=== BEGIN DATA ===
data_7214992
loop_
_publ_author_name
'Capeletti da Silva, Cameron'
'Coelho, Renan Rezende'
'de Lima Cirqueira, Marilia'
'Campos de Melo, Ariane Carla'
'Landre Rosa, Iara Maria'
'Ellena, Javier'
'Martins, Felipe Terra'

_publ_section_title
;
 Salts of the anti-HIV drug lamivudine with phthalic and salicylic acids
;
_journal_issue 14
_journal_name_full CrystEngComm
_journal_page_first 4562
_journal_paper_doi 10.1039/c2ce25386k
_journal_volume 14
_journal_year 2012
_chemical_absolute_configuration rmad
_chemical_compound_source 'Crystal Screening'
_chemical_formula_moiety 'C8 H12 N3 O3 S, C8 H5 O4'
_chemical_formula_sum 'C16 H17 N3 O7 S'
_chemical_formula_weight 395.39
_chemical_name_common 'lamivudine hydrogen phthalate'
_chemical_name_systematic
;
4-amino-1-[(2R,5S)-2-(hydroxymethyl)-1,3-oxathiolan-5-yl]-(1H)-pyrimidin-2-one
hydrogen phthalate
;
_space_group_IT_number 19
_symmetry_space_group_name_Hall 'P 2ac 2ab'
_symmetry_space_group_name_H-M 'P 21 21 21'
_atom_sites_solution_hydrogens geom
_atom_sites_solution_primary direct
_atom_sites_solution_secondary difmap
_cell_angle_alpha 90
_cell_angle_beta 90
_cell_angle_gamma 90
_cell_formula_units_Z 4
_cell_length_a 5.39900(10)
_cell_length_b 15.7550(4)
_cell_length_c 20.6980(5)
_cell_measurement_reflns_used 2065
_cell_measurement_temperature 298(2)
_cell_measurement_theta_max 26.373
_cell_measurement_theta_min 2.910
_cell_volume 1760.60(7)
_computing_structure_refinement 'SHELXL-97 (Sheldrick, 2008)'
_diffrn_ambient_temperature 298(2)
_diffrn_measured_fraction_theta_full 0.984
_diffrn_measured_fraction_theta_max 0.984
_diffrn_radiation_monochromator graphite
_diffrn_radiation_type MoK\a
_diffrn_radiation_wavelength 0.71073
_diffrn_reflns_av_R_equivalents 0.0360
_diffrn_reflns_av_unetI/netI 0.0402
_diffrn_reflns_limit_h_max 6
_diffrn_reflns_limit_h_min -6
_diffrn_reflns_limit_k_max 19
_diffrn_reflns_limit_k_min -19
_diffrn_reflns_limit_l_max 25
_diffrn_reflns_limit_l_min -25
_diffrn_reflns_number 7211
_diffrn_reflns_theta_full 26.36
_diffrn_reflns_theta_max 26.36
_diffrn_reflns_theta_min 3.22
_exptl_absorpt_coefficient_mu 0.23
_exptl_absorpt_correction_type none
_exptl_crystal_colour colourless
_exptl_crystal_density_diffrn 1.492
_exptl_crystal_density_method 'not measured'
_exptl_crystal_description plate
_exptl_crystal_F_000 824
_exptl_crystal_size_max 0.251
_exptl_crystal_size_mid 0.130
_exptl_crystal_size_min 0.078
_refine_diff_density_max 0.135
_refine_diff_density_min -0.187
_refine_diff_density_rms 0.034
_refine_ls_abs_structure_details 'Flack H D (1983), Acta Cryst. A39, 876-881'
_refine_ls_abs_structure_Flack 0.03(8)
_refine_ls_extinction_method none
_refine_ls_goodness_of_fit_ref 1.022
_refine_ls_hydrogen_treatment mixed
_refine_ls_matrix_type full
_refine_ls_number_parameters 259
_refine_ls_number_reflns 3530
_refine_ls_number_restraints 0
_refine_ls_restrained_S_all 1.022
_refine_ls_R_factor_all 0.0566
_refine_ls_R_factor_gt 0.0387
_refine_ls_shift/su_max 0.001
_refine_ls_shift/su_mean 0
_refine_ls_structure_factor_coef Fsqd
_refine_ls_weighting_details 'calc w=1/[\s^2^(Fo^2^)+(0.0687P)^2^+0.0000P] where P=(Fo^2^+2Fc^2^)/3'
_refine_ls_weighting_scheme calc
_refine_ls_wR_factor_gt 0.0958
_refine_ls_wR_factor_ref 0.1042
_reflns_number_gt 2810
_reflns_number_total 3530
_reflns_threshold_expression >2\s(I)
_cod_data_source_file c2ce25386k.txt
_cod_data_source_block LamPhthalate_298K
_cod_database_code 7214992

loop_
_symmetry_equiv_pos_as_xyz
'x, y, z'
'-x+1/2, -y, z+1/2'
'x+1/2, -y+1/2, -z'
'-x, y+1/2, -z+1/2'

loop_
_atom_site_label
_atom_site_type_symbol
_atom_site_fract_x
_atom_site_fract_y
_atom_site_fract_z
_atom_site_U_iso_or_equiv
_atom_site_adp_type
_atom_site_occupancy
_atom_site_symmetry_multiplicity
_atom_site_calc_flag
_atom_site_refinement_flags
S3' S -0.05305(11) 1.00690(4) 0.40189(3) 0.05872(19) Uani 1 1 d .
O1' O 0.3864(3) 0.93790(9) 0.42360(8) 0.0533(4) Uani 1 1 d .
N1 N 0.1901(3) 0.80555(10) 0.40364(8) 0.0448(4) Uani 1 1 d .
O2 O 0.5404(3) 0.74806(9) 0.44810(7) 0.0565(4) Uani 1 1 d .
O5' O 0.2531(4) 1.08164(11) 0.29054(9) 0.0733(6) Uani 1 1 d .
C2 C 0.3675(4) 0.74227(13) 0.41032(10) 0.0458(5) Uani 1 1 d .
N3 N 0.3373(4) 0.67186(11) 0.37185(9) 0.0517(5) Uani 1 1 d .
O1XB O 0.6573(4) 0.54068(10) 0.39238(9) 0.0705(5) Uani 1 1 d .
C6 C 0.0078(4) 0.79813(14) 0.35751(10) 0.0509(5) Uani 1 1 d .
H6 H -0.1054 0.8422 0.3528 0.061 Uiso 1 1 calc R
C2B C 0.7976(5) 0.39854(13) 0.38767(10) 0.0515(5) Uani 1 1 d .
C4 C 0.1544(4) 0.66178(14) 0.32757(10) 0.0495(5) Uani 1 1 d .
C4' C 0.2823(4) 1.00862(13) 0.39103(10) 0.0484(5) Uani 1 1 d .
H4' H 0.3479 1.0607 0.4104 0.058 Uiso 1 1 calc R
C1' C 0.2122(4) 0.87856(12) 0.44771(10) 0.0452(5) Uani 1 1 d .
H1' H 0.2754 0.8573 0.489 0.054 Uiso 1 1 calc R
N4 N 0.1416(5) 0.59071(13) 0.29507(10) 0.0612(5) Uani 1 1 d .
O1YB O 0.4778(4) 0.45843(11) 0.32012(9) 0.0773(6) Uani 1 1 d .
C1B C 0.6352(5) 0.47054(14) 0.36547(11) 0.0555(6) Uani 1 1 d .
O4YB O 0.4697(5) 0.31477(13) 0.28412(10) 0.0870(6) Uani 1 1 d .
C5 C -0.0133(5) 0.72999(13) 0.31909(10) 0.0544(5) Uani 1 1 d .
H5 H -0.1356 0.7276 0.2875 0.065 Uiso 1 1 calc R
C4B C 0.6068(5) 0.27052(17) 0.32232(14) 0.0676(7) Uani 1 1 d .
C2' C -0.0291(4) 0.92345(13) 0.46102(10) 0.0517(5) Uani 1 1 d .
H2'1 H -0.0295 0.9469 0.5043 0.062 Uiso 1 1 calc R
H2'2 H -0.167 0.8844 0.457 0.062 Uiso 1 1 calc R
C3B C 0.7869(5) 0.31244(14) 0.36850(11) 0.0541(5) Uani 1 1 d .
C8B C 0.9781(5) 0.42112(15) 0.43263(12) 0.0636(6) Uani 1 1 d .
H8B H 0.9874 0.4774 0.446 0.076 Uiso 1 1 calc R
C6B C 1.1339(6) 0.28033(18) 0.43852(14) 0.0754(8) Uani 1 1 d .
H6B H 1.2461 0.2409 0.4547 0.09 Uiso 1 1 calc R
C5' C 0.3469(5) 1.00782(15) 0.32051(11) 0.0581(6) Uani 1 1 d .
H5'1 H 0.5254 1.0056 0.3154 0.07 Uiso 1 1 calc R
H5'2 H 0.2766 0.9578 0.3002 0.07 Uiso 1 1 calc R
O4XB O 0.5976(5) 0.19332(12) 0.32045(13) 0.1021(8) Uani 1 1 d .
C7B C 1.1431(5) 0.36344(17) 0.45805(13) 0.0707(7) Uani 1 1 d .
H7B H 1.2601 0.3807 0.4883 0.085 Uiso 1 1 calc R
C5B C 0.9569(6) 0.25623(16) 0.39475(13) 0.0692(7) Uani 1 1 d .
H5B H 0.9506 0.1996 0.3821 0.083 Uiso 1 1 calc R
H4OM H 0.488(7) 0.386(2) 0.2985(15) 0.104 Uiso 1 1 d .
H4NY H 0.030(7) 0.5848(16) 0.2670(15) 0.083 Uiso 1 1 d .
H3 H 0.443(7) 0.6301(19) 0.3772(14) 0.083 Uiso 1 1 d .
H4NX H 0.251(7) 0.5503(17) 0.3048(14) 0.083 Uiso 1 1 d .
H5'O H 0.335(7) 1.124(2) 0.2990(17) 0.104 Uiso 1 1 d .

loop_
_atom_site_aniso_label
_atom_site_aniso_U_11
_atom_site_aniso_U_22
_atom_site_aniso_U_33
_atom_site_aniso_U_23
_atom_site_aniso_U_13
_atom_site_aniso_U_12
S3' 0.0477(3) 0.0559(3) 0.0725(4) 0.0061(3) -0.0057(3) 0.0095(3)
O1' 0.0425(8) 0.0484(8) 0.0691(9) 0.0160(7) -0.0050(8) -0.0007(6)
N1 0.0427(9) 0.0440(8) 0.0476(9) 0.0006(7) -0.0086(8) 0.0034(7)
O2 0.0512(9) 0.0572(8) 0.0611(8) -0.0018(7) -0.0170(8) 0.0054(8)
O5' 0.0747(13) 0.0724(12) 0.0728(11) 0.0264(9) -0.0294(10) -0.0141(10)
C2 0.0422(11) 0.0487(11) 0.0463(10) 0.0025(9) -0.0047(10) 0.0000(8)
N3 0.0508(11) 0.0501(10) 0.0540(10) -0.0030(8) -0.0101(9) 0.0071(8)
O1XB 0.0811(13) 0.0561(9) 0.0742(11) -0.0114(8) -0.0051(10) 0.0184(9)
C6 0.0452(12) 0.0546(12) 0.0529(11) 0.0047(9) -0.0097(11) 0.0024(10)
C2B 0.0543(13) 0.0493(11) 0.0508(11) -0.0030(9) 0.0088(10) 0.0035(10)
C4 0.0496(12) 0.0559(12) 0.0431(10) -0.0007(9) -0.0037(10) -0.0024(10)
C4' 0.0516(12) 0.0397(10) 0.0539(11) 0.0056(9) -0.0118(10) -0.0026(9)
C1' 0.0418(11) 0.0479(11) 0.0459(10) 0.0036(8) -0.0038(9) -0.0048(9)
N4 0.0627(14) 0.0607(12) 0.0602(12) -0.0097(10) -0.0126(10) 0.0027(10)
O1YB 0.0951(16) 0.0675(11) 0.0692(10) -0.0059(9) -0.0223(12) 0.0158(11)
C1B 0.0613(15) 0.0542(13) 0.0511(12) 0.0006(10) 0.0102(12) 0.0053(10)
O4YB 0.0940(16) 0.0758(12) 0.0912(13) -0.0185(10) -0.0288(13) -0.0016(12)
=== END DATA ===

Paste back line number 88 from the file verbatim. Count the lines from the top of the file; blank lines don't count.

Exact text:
_refine_ls_number_parameters 259